Constraint-based [future-based?] language with LISP-like syntax.

Related languages
TSL => Consul   Implementation

  • Mark, W. "Representation and Inference in the Consul System" view details
          in Proceedings of the 7th International Joint Conference on Artificial Intelligence IJCAI-81, (Vancouver, Canada, Aug 1981) Cambridge, Mass., 1981 view details
  • Baldwin, D. "Consul: A Parallel Constraint Language" view details Abstract: The author describes a constraint-based language, Consul, that can exploit implicit parallelism. The results are reported of the first stage of the Consul project, which was designed to produce empirical evidence for or against Consul as a parallel language. To produce the evidence, a parallel-execution model is developed that is based on local propagation and uses some important generalizations of earlier work on local propagation. A set of tools was developed to measure the execution of several Consul programs. The results suggest that considerable parallelism is available in Consul programs and that local propagation is a viable mechanism for solving most real-world constraints. The Consul programs demonstrate that programmers can control performance through the proper choice of algorithms, despite Consul's declarative nature.

          in IEEE Software 6(4) view details
  • Baldwin, Douglas "A status report on CONSUL" view details
          in Gelernter, D. A.Nicolau, D.Padua, (eds.), Procs. 2nd Workshop on Parallel Languages and Compilers, in the series Research Monograph in Parallel and Distributed Computing, Pitman, 1989 view details
  • Bernd Owsnicki-Klewe and Alfred Kobsa "Term Subsumption Languages in Knowledge Representation" view details Abstract: Term subsumption languages are
    knowledge representation formalisms
    that employ a formal language with a
    formal semantics for the definition of
    terms (more commonly referred to as
    concepts or classes) and that deduce
    whether one term subsumes (is more
    general than) another. These formalisms
    generally descend from the
    ideas presented in KL-One (Brachman
    and Schmolze 1985). TSLs are a generalization
    of both semantic networks
    and frames. One result of the workshop
    was to standardize use of the
    term terminological logics to describe
    these formalisms; term subsumption
    languages was chosen as a neutral
    term for describing the workshop.
    In the last few years, many knowledge
    representation systems have
    been built using TSLs, including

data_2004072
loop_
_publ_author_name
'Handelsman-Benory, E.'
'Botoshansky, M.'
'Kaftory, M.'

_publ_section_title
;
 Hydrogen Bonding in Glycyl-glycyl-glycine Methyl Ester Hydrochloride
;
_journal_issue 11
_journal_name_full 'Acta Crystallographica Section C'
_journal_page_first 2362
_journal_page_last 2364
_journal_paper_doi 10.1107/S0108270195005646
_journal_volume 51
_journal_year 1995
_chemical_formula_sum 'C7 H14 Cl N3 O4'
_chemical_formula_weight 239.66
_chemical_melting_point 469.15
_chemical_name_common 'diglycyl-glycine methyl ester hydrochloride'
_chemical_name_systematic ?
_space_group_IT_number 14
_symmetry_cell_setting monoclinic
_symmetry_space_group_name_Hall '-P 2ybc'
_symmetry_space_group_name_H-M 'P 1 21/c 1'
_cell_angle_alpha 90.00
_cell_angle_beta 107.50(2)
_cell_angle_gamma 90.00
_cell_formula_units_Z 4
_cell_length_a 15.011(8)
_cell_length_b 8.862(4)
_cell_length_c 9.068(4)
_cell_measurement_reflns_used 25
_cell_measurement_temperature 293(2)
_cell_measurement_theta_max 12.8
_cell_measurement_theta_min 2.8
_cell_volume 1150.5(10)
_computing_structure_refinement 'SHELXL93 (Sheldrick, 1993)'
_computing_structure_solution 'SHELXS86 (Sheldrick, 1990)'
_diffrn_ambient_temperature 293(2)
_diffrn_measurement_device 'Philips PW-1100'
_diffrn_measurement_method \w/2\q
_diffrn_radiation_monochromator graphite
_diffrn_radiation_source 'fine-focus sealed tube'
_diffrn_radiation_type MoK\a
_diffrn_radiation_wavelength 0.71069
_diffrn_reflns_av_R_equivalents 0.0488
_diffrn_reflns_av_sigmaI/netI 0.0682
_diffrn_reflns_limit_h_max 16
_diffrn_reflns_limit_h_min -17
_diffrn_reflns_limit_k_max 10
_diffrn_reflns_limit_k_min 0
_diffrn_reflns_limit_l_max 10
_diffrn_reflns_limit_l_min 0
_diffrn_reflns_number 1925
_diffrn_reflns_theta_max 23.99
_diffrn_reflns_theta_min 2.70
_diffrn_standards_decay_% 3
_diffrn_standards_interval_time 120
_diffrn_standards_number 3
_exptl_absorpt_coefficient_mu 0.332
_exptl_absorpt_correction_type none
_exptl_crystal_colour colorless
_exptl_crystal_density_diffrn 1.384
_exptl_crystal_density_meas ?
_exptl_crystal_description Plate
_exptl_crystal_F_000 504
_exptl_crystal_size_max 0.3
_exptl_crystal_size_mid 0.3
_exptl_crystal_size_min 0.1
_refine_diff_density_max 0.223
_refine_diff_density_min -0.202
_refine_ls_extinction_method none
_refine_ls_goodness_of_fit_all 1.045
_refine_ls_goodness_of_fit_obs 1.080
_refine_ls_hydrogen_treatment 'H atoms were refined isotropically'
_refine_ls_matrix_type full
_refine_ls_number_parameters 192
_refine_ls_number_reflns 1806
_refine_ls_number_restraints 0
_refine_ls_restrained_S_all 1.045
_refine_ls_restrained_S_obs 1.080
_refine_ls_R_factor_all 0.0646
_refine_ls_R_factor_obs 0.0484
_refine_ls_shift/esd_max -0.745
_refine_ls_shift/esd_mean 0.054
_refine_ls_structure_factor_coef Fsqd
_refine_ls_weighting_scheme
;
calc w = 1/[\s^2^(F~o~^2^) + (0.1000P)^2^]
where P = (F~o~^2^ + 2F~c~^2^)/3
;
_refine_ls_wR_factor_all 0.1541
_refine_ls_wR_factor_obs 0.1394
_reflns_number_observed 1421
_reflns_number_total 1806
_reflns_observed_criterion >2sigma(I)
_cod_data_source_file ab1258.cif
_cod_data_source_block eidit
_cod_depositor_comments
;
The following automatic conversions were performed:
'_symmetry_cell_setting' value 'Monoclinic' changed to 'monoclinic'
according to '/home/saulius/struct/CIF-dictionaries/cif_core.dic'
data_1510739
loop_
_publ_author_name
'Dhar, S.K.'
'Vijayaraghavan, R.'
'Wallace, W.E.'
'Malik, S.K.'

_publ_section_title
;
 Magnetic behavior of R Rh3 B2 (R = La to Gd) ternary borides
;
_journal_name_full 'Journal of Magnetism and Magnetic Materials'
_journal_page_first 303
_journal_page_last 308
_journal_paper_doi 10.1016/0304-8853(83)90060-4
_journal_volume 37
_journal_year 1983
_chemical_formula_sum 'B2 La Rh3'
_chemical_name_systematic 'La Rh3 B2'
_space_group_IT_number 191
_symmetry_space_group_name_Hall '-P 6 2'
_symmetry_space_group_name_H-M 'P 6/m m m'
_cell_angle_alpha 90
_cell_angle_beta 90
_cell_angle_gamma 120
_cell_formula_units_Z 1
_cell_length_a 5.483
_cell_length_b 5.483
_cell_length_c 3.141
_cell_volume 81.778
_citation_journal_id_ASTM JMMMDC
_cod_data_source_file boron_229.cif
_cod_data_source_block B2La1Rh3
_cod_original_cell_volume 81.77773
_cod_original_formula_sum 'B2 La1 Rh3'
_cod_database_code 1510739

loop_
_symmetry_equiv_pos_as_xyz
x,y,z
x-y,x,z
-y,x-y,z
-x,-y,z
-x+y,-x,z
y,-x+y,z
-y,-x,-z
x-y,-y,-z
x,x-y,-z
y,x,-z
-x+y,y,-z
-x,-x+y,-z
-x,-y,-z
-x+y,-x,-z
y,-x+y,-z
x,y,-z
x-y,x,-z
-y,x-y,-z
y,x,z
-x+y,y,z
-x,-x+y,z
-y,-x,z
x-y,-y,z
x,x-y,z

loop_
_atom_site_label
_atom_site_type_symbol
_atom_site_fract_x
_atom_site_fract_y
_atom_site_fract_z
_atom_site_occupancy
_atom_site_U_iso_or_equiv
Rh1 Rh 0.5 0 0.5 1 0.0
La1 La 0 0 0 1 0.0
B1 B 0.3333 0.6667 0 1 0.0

Krypton (Brachman et al. 1985), KLTwo
    (Vilain 1984), NIKL (Robbins
    1986; Kaczmarek, Bates, and Robbins
    1986), Back (Peltason et al. 1989;
    Nebel and vonLuck 1988), Meson
    (Edelmann and Owsnicki 1986), SBOne
    (Kobsa 1990), Loom (MacGregor
    and Bates 1987), Quirk (Bergmann
    and Gerlach 1987), and Classic
    (Borgida et al. 1989). These systems
    go beyond a bare TSL in various
    ways: Almost all of them incorporate
    assertional languages that enable the
    systems to reason about instances of
    terms, some of them allow for retraction
    of told facts, and so on. The
    workshop not only concerned TSLs
    but also TSL-based knowledge representation
    systems and their use in
    larger AI systems.
    Outline of the Workshop
    The workshop was designed to encourage
    discussion. To aid this approach,
    no formal talks were presented, and
    no proceedings is being produced.
    For a large portion of the workshop,
    the attendees were divided into
    working groups of 7 to 15 participants.
    Each working group was devoted to
    in-depth discussion of particular
    topics. Moderators were chosen to
    keep the discussions flowing and on
    track and were assisted by preselected
    discussants who presented short position
    statements. Ample time was left
    for intensive discussion, although
    several of the discussions could not
    be completed within their allotted
    time and had to be continued in
    the evening. Moderators reported
    the results of the working groups in
    plenary sessions that also allowed
    for further discussion of the topics
          in AI Magazine Summer 1990 view details